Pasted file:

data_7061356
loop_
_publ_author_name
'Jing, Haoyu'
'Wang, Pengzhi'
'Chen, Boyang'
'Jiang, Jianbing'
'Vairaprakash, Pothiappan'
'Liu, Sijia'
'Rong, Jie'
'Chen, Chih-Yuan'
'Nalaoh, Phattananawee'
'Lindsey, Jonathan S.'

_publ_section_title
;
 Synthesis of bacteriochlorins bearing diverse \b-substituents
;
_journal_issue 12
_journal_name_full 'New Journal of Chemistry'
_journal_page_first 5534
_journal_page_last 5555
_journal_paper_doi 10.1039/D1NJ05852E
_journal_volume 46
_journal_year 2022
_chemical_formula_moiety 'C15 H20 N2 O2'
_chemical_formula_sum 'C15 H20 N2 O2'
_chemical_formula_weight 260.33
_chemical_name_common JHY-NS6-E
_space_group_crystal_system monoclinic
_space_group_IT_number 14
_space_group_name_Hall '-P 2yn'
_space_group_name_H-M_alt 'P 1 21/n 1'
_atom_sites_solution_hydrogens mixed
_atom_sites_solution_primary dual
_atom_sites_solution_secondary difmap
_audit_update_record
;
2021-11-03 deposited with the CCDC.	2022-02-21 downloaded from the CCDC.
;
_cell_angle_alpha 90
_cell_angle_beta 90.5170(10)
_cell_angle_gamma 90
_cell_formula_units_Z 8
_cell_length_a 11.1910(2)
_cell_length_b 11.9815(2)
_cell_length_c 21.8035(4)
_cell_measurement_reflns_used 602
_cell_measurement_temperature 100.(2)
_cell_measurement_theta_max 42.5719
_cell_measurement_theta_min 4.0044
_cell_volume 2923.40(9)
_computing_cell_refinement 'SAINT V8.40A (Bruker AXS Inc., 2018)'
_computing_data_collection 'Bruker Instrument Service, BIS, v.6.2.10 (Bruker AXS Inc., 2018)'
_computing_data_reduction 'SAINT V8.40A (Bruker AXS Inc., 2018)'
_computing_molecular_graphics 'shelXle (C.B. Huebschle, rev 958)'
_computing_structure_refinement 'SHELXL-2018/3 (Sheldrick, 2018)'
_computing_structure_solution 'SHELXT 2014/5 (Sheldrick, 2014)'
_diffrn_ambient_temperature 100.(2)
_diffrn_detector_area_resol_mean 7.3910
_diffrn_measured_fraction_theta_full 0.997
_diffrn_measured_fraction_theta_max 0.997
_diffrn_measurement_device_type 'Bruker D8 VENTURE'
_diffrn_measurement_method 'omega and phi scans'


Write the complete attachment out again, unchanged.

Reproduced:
data_7061356
loop_
_publ_author_name
'Jing, Haoyu'
'Wang, Pengzhi'
'Chen, Boyang'
'Jiang, Jianbing'
'Vairaprakash, Pothiappan'
'Liu, Sijia'
'Rong, Jie'
'Chen, Chih-Yuan'
'Nalaoh, Phattananawee'
'Lindsey, Jonathan S.'

_publ_section_title
;
 Synthesis of bacteriochlorins bearing diverse \b-substituents
;
_journal_issue 12
_journal_name_full 'New Journal of Chemistry'
_journal_page_first 5534
_journal_page_last 5555
_journal_paper_doi 10.1039/D1NJ05852E
_journal_volume 46
_journal_year 2022
_chemical_formula_moiety 'C15 H20 N2 O2'
_chemical_formula_sum 'C15 H20 N2 O2'
_chemical_formula_weight 260.33
_chemical_name_common JHY-NS6-E
_space_group_crystal_system monoclinic
_space_group_IT_number 14
_space_group_name_Hall '-P 2yn'
_space_group_name_H-M_alt 'P 1 21/n 1'
_atom_sites_solution_hydrogens mixed
_atom_sites_solution_primary dual
_atom_sites_solution_secondary difmap
_audit_update_record
;
2021-11-03 deposited with the CCDC.	2022-02-21 downloaded from the CCDC.
;
_cell_angle_alpha 90
_cell_angle_beta 90.5170(10)
_cell_angle_gamma 90
_cell_formula_units_Z 8
_cell_length_a 11.1910(2)
_cell_length_b 11.9815(2)
_cell_length_c 21.8035(4)
_cell_measurement_reflns_used 602
_cell_measurement_temperature 100.(2)
_cell_measurement_theta_max 42.5719
_cell_measurement_theta_min 4.0044
_cell_volume 2923.40(9)
_computing_cell_refinement 'SAINT V8.40A (Bruker AXS Inc., 2018)'
_computing_data_collection 'Bruker Instrument Service, BIS, v.6.2.10 (Bruker AXS Inc., 2018)'
_computing_data_reduction 'SAINT V8.40A (Bruker AXS Inc., 2018)'
_computing_molecular_graphics 'shelXle (C.B. Huebschle, rev 958)'
_computing_structure_refinement 'SHELXL-2018/3 (Sheldrick, 2018)'
_computing_structure_solution 'SHELXT 2014/5 (Sheldrick, 2014)'
_diffrn_ambient_temperature 100.(2)
_diffrn_detector_area_resol_mean 7.3910
_diffrn_measured_fraction_theta_full 0.997
_diffrn_measured_fraction_theta_max 0.997
_diffrn_measurement_device_type 'Bruker D8 VENTURE'
_diffrn_measurement_method 'omega and phi scans'